Thank you MAbound! It certainly was a surprise. Interestingly enough, I had spoken to my GYN about whether or not they should take my ovaries at the same time as everything else. She told me about the cardiac concern and told me that is why they prefer to leave them. She said unless it appeared that there was something wrong with them they would keep the. I asked her about them because my mother had Endometrial cancer as well. Her’s was caught during a biopsy. She was bleeding during Menopause, so she had a Hysterectomy to treat it. My GYN said that we could do the genetic testing but told me that as you said, it was expensive. We also would have to wait until we had results before I had the surgery. At that point I was a few days away from my surgery date and I didn’t want to put it off. I guess I’ll see what the Oncologist says about the ovaries.
Jan 22, 2019 - 10:50 pm
Don't feel guilty about calling yourself a survivor. I heard or read someplace that you're actually a survivor from the minute you're diagnosed with cancer. However, people often use their date of surgery for when their survivorship starts. I did that for a while. Then I learned from my oncologist that it was when my chemotherapy finished. I didn't have radiation, but most people have it in the middle of chemo anyway.
I'm now an over 8 year survivor (with a recurrence two years ago) and I still don't feel like it's safe not to worry. I had an aggressive cancer and had a less than 15% chance of survival with stage IVb, so I keep on the lookout for any symptom, and so should you. As time goes on, you'll probably feel more and more safe, but don't assume that it might never come back. Mine came back 7 years later, well past the "safe" 5 year mark. Don't let it drive you crazy, though. I was better prepared for how to handle it the second time around. I wasn't afraid of haing chemo like I was the first time. I didn't care much for the very invasive surgery, but who does? We get it over with, heal, and go on as best as we can. As they say, it's our "new normal."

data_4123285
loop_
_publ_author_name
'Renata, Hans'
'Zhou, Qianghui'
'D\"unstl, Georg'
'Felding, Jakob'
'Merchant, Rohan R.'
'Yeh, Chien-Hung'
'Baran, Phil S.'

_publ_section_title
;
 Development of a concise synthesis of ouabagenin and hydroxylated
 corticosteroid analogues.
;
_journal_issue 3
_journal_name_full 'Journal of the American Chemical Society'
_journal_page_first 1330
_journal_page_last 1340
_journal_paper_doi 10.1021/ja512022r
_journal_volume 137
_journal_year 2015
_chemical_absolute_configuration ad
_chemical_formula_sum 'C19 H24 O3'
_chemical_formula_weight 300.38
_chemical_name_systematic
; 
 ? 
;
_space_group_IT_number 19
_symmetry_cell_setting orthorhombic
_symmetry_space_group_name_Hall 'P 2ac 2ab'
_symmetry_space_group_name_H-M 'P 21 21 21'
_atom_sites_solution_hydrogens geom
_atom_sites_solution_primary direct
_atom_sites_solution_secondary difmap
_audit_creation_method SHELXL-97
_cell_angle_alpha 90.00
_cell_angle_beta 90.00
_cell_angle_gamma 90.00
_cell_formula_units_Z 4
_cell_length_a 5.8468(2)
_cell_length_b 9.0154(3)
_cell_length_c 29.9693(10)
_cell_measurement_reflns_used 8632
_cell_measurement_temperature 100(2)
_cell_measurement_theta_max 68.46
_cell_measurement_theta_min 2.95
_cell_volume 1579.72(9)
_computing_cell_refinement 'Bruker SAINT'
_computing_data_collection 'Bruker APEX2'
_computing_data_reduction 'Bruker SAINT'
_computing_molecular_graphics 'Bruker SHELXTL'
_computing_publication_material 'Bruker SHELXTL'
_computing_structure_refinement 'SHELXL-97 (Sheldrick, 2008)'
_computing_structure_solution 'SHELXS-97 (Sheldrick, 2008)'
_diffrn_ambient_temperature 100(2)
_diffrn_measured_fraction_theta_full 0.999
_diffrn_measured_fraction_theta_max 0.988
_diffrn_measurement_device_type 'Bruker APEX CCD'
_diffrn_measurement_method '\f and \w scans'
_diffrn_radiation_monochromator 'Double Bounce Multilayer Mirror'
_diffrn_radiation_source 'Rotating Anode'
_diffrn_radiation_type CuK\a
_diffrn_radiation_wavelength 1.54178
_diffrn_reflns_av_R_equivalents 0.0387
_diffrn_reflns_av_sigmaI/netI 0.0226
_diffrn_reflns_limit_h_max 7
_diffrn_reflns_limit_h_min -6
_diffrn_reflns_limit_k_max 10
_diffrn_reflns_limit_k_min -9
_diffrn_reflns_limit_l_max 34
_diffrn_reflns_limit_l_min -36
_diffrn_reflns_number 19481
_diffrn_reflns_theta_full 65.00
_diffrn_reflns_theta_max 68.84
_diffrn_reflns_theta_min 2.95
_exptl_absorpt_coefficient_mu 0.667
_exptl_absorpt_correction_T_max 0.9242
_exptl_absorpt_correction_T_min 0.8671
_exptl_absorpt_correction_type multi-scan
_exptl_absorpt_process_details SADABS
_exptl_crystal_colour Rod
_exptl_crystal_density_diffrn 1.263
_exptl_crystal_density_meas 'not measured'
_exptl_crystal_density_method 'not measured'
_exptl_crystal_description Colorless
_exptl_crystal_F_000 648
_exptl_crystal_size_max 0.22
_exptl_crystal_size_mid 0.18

Jan 22, 2019 - 11:09 pm
Welcome to this discussion board. I'm sorry you are dealing with this diagnosis. Since you have given us some information I would also like to comment. Your FIGO 1A is stage. And since your hysterectomy was not a staging operation , but a simple hysterectomy, it may be that you are Grade 1. Staging means they remove the uterus tubes, ovaries, and some lymph nodes, even put saline in the abdomen and wash and collect the saline to look for suspricious cells sometimes. If you are grade 1 they may not do that, but just be aware that your oncologist may want to pursue a more definitive diagnosis. There are 3 grades of endometrial cancer, 1 being the least agreessive which is good.